Much Like Their Television Ratings, NFL Merchandise Sales Plummet to New Lows

AP Mark Lennihan
AP Photo/Mark Lennihan

The NFL has already received their fair share of bad news this holiday season. First, the league finds out that all three Thanksgiving games saw double-digit drops in viewership from the previous year.

Now, along with that lump of coal, we learn that the NFL’s merchandise sales have crashed as well.

According to the Sports Business Journal, NFL merchandise sales have fallen by 20 percent or more, since the 2009 recession. While the time span of eight years allows a myriad of different explanations for the drop in sales. Awful Announcing writes that, “some licensees feel it has to do with the national anthem protests.”

According to one licensee, and veteran, the drop in sales is an alarming reality with many possible explanations.

Bill Skinner of Team ProMark saidMy NFL business has been struggling. As a veteran, I’m bothered by the national anthem protests, so I’ve watched much less NFL.”

Though, he said, “I’d be crazy to blame it on one thing: Brick-and-mortar retail is a mess, and the third parties that used to sell our products online have been largely eliminated by the league. It makes you nervous; for most of the guys here, the NFL is their most important license.”

While the anthem protests may not suffice as a complete and total explanation for the drop in sales, it is interesting how the protest issue is normally the first thing fans, and in this case, retailers, bring up when it comes to trying to explain the loss of interest in the NFL.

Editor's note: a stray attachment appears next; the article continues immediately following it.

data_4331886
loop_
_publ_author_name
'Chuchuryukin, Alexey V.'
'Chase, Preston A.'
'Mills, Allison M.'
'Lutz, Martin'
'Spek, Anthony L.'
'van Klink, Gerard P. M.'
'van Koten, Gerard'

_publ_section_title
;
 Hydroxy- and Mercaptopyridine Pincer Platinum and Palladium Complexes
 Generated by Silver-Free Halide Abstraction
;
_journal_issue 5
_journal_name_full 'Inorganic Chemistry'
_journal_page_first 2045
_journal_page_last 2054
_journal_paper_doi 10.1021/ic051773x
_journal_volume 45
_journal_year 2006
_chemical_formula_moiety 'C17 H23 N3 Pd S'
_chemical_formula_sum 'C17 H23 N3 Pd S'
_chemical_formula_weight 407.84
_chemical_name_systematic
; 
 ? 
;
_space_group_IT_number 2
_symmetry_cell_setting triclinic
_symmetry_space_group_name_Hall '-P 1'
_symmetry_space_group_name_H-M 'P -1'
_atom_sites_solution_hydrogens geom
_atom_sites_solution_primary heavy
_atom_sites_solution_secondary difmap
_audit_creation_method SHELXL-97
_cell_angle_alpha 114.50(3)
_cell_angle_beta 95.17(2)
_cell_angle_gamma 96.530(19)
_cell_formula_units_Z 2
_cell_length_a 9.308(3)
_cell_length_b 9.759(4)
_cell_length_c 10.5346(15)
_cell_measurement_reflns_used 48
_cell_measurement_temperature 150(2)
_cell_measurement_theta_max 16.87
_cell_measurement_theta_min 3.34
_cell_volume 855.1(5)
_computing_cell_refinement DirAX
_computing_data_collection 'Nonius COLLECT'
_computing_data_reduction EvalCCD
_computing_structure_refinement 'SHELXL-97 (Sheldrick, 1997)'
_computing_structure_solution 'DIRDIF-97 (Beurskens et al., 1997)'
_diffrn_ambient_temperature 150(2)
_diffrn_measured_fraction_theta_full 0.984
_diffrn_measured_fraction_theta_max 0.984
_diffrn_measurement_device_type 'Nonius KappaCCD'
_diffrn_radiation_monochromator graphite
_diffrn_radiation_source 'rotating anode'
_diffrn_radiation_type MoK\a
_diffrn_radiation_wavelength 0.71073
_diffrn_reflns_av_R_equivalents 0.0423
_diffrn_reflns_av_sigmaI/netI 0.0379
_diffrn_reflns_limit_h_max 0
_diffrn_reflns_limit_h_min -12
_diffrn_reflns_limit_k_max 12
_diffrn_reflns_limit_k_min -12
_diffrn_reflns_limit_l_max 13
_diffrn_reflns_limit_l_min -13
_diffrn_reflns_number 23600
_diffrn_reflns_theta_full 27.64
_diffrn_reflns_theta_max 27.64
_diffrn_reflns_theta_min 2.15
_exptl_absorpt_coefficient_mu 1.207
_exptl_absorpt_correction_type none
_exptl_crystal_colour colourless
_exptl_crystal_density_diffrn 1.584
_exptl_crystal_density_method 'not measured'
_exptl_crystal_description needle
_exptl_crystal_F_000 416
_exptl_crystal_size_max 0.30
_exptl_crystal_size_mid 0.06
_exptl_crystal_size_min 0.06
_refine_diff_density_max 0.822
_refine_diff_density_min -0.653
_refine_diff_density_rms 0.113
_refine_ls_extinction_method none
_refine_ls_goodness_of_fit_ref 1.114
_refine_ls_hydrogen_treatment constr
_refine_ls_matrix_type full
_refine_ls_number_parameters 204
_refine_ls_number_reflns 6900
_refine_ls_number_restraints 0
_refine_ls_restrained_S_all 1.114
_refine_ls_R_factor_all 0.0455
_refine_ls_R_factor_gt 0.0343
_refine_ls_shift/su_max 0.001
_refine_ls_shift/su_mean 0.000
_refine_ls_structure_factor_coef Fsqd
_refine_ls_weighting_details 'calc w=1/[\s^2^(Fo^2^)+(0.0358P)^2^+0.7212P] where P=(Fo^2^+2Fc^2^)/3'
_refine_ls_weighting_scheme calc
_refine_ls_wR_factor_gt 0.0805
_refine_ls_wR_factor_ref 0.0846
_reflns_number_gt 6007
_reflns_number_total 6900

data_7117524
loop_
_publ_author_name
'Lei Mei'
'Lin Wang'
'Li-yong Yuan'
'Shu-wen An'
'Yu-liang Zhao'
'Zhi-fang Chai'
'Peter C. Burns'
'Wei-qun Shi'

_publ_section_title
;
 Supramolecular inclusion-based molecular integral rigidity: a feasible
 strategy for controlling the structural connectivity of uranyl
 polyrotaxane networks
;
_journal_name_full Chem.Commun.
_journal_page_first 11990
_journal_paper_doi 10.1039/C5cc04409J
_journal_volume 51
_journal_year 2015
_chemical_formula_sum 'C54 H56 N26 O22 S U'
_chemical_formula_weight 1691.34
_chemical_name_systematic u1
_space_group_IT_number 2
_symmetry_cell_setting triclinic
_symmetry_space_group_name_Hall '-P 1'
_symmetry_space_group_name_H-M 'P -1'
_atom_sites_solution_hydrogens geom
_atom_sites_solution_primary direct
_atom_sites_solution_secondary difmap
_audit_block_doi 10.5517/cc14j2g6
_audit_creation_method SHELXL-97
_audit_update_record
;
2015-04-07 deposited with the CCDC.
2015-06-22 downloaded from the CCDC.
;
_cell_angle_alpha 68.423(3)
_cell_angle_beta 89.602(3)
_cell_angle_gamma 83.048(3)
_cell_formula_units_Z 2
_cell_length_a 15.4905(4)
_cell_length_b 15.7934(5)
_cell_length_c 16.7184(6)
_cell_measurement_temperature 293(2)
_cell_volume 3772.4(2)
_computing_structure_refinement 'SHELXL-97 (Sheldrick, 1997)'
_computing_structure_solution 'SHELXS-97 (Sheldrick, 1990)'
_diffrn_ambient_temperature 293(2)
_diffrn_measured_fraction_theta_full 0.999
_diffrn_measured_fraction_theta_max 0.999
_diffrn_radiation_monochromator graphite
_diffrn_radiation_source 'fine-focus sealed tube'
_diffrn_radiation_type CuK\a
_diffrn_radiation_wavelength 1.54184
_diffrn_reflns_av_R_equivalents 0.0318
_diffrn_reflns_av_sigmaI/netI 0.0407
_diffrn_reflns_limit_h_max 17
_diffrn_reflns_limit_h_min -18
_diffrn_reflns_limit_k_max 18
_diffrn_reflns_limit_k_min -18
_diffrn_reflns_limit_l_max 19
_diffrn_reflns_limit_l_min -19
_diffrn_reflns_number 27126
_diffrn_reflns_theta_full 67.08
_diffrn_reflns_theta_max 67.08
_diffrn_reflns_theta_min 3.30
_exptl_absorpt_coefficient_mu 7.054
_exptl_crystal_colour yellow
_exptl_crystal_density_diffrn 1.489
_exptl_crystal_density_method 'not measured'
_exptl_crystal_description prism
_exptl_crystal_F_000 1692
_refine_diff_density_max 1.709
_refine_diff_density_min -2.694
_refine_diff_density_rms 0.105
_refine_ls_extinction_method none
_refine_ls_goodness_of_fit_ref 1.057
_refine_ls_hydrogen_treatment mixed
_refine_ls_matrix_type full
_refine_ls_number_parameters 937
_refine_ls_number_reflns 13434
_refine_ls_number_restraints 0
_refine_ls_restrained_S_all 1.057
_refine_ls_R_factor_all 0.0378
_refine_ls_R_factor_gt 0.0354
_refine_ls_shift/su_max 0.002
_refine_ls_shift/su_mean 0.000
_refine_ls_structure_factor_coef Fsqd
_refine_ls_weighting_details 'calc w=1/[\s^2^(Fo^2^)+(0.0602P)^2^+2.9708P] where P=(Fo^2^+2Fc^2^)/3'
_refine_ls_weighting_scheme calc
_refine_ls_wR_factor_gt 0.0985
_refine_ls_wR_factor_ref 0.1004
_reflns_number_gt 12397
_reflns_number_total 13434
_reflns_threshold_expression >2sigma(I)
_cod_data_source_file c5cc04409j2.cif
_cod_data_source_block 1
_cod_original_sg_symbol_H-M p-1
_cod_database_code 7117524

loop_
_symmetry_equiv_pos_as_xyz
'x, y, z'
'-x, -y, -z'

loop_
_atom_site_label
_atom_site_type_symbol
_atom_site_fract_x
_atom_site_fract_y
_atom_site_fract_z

Awful Announcing writes, “One licensee did cite the oversaturation of games and lower TV ratings as a contributing factor. But perhaps it’s a combination of factors, and not just anthem protests and lower ratings. The NFL has taken hits from news about concussions, injuries to marquee players like Aaron Rodgers, the retirement of long-time merchandising stalwarts like Peyton Manning and Troy Polamalu, and non-traditional windows on Sunday mornings and Thursday nights.

“Holiday sales will be a litmus test for the NFL, but some licensees are worried that the league isn’t doing more to help their partners during what is the most important time for retail.”

The last point made here, is the real point: What is the NFL doing to help the people who help them? Regardless of the specific cause of the NFL’s decline (as if their were only one reason) the larger more disturbing factor is that the league seems completely disinterested in doing anything about it.

To the point where they’ve consumed themselves with trying to push through Commissioner Goodell’s undeserved contract extension before Cowboys Owner Jerry Jones has an opportunity to thwart it at the mid-December meetings.


Roger Goodell has presided over historic collapses in ratings, in-game attendance, and now, significant drops in merchandise sales. Why should he, or anyone with that resume, get a contract extension?

The anthem protests may not be the sole reason for the fan rebellion against the NFL, but they are the biggest reason why fans have found other things to do with their Sundays. Presumably, a lot of those same people would have stuffed their stockings with NFL gear this year had the league decided to care more about football than social justice activism.

Just because there might be more than one thing causing the league’s downfall, doesn’t mean you don’t do anything to fix the problem. Solving the anthem issue in a way that respects the flag, would go a long way toward addressing all the other problems the league faces.

Until that happens, the NFL can expect more coal in their stocking.


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